Social Image in Public Goods Provision with Real Effort
We study public goods game where the contribution efforts are observable. When the players are observed, they contribute more and free-riding diminishes significantly. On the other hand, presence of an audience does not affect the performance of players if there is no strategic aspect of the game, i.e. when they play private goods game. The findings are in line with the predictions of the social image theory where a player’s contribution is also a signal to an audience regarding how much she cares about contributing to the public goods.
|Date of creation:||Aug 2010|
|Date of revision:|
|Contact details of provider:|| Postal: Rumelifeneri Yolu, Sarıyer, 34450 İstanbul|
Web page: http://erf.ku.edu.tr
More information through EDIRC
References listed on IDEAS
Please report citation or reference errors to , or , if you are the registered author of the cited work, log in to your RePEc Author Service profile, click on "citations" and make appropriate adjustments.:
- Todd L. Cherry & Stephan Kroll & Jason F. Shogren, 2003.
"The Impact of Endowment Heterogeneity and Origin on Public Good Contributions: Evidence from the Lab,"
03-05, Department of Economics, Appalachian State University.
- Cherry, Todd L. & Kroll, Stephan & Shogren, Jason F., 2005. "The impact of endowment heterogeneity and origin on public good contributions: evidence from the lab," Journal of Economic Behavior & Organization, Elsevier, vol. 57(3), pages 357-365, July.
- Soetevent, Adriaan R., 2005. "Anonymity in giving in a natural context--a field experiment in 30 churches," Journal of Public Economics, Elsevier, vol. 89(11-12), pages 2301-2323, December.
- Muriel Niederle & Lise Vesterlund, 2007.
"Do Women Shy Away From Competition? Do Men Compete Too Much?,"
The Quarterly Journal of Economics,
Oxford University Press, vol. 122(3), pages 1067-1101.
- Muriel Niederle & Lise Vesterlund, 2005. "Do Women Shy Away from Competition? Do Men Compete too Much?," Discussion Papers 04-030, Stanford Institute for Economic Policy Research.
- Muriel Niederle & Lise Vesterlund, 2005. "Do Women Shy Away From Competition? Do Men Compete Too Much?," NBER Working Papers 11474, National Bureau of Economic Research, Inc.
- Glazer, Amihai & Konrad, Kai A, 1996. "A Signaling Explanation for Charity," American Economic Review, American Economic Association, vol. 86(4), pages 1019-28, September.
- Rege, Mari & Telle, Kjetil, 2004. "The impact of social approval and framing on cooperation in public good situations," Journal of Public Economics, Elsevier, vol. 88(7-8), pages 1625-1644, July.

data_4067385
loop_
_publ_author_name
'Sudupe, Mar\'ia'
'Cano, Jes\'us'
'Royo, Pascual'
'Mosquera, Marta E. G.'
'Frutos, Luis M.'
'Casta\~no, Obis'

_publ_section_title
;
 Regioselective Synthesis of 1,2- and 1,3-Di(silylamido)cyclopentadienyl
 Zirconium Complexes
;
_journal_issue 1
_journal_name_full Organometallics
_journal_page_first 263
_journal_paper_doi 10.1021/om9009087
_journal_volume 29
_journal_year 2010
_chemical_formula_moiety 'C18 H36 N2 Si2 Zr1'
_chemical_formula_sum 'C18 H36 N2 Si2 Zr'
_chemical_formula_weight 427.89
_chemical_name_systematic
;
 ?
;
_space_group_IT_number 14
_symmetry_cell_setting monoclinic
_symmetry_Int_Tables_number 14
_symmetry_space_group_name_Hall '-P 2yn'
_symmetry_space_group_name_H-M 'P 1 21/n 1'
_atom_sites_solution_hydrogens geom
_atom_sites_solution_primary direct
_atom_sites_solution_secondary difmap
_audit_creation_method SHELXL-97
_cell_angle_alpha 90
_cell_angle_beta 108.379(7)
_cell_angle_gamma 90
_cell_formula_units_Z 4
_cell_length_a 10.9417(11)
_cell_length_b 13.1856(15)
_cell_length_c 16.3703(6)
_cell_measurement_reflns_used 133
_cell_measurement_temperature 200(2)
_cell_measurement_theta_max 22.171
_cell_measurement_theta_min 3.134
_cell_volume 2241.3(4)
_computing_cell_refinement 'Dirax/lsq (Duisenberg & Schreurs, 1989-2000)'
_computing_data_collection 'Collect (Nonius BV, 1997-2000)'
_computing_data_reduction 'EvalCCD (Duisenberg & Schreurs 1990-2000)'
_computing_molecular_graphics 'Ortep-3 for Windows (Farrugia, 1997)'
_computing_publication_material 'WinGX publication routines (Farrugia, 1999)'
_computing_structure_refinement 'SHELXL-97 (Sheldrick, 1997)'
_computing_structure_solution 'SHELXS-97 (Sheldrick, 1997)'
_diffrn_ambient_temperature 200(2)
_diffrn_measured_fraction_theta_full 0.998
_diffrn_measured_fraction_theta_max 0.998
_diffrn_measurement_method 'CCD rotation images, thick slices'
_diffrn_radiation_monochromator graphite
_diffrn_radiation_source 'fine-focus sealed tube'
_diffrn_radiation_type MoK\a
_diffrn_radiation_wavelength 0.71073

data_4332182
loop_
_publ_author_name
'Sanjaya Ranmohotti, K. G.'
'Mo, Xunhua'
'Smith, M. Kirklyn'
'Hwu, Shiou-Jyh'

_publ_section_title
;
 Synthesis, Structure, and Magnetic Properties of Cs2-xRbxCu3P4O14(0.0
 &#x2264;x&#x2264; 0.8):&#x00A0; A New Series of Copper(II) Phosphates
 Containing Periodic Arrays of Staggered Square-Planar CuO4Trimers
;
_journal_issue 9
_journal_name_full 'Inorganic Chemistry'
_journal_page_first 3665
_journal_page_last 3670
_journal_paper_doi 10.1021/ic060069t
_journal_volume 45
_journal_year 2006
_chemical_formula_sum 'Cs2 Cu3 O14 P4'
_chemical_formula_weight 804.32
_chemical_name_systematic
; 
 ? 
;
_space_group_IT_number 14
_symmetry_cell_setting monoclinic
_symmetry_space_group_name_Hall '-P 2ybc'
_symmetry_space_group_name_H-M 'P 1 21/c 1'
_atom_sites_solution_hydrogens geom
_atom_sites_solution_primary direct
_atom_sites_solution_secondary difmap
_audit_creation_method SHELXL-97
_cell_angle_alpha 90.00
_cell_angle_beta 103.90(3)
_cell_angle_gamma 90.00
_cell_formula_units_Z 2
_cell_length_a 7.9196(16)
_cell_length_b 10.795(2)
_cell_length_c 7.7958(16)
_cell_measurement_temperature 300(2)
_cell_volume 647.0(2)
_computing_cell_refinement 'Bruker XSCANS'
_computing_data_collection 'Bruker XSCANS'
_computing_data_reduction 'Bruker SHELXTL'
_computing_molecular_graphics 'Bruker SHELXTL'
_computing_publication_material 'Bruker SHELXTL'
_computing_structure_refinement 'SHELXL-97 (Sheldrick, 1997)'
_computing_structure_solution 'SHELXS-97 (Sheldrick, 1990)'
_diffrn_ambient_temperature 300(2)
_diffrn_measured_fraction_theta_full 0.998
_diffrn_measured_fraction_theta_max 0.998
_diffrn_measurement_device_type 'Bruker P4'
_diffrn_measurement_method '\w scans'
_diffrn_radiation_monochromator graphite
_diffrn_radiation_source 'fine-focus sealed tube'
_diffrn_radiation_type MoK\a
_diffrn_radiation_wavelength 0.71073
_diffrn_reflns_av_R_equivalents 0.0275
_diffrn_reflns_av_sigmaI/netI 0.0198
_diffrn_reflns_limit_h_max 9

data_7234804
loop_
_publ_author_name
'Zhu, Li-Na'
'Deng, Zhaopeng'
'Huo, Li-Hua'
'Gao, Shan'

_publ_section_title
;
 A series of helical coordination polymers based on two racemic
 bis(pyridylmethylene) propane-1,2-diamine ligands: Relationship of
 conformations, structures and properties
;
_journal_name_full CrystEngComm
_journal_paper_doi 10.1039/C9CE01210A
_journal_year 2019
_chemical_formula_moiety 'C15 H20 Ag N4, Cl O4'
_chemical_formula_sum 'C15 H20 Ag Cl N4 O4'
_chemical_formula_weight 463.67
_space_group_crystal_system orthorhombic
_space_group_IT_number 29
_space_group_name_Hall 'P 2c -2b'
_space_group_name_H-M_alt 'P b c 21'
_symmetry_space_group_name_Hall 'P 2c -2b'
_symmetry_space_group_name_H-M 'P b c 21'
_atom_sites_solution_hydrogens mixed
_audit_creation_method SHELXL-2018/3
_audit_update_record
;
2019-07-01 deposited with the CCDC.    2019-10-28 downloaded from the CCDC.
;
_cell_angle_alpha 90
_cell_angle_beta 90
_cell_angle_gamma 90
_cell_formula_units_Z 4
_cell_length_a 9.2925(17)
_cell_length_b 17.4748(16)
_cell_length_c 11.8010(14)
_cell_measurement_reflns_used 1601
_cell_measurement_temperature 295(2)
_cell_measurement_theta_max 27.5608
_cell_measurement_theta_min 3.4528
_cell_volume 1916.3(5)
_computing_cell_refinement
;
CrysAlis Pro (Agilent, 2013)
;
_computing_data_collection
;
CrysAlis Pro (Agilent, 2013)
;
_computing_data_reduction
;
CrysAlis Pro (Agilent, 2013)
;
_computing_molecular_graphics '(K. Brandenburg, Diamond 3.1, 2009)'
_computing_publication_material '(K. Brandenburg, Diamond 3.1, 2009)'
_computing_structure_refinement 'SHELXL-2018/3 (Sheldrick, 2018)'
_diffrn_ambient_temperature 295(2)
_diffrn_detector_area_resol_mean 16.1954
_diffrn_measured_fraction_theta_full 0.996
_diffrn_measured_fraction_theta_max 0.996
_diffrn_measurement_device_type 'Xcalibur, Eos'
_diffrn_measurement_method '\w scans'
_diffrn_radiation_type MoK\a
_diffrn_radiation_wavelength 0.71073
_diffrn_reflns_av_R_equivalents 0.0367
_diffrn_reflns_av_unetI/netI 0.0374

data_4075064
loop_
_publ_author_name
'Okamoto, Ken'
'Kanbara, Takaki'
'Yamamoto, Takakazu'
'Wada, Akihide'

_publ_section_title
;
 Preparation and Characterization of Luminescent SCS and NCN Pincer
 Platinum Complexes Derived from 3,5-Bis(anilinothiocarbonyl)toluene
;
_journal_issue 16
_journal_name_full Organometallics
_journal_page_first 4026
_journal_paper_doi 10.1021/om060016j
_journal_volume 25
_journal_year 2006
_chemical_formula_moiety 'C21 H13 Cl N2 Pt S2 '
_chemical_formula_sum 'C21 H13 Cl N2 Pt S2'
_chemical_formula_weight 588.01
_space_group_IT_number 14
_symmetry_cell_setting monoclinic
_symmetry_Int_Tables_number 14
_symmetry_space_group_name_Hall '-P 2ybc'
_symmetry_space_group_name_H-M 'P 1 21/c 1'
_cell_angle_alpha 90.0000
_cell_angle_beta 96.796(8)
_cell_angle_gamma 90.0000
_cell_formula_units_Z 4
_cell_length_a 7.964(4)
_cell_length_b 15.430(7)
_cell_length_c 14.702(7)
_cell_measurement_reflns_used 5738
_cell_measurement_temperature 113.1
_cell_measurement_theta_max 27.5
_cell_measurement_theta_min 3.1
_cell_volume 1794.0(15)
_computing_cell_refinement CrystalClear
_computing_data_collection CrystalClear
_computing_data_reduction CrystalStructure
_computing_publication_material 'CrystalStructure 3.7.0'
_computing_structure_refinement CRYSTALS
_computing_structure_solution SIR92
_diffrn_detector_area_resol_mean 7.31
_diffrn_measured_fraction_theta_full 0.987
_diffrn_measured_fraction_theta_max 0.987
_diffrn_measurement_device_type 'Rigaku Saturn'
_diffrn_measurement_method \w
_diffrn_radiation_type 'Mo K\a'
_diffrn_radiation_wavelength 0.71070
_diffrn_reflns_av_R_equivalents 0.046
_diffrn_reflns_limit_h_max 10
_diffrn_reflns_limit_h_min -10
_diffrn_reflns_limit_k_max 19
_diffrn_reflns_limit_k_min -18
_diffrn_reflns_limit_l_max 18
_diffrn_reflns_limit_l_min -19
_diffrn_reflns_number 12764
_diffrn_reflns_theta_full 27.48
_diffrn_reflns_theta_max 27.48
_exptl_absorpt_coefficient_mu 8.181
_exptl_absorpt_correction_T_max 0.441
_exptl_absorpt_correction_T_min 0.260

- Urs Fischbacher, 2007. "z-Tree: Zurich toolbox for ready-made economic experiments," Experimental Economics, Springer;Economic Science Association, vol. 10(2), pages 171-178, June.
- Andreoni, James & Petrie, Ragan, 2004.
"Public goods experiments without confidentiality: a glimpse into fund-raising,"
Journal of Public Economics,
Elsevier, vol. 88(7-8), pages 1605-1623, July.
- James Andreoni & Ragan Petrie, 2003. "Public Goods Experiments Without Confidentiality: A Glimpse Into Fund-Raising," Levine's Working Paper Archive 506439000000000520, David K. Levine.
- Harbaugh, William T., 1998. "What do donations buy?: A model of philanthropy based on prestige and warm glow," Journal of Public Economics, Elsevier, vol. 67(2), pages 269-284, February.
- Ariely, Dan & Bracha, Anat & Meier, Stephan, 2007.
"Doing Good or Doing Well? Image Motivation and Monetary Incentives in Behaving Prosocially,"
IZA Discussion Papers
2968, Institute for the Study of Labor (IZA).
- Dan Ariely & Anat Bracha & Stephan Meier, 2009. "Doing Good or Doing Well? Image Motivation and Monetary Incentives in Behaving Prosocially," American Economic Review, American Economic Association, vol. 99(1), pages 544-55, March.
- Dan Ariely & Anat Bracha & Stephan Meier, 2007. "Doing good or doing well? Image motivation and monetary incentives in behaving prosocially," Working Papers 07-9, Federal Reserve Bank of Boston.
- Goeree, Jacob K. & Holt, Charles A. & Laury, Susan K., 2002. "Private costs and public benefits: unraveling the effects of altruism and noisy behavior," Journal of Public Economics, Elsevier, vol. 83(2), pages 255-276, February.
When requesting a correction, please mention this item's handle: RePEc:koc:wpaper:1026. See general information about how to correct material in RePEc.
For technical questions regarding this item, or to correct its authors, title, abstract, bibliographic or download information, contact: (Sumru Oz)
If you have authored this item and are not yet registered with RePEc, we encourage you to do it here. This allows to link your profile to this item. It also allows you to accept potential citations to this item that we are uncertain about.
If references are entirely missing, you can add them using this form.
If the full references list an item that is present in RePEc, but the system did not link to it, you can help with this form.
If you know of missing items citing this one, you can help us creating those links by adding the relevant references in the same way as above, for each refering item. If you are a registered author of this item, you may also want to check the "citations" tab in your profile, as there may be some citations waiting for confirmation.
Please note that corrections may take a couple of weeks to filter through the various RePEc services.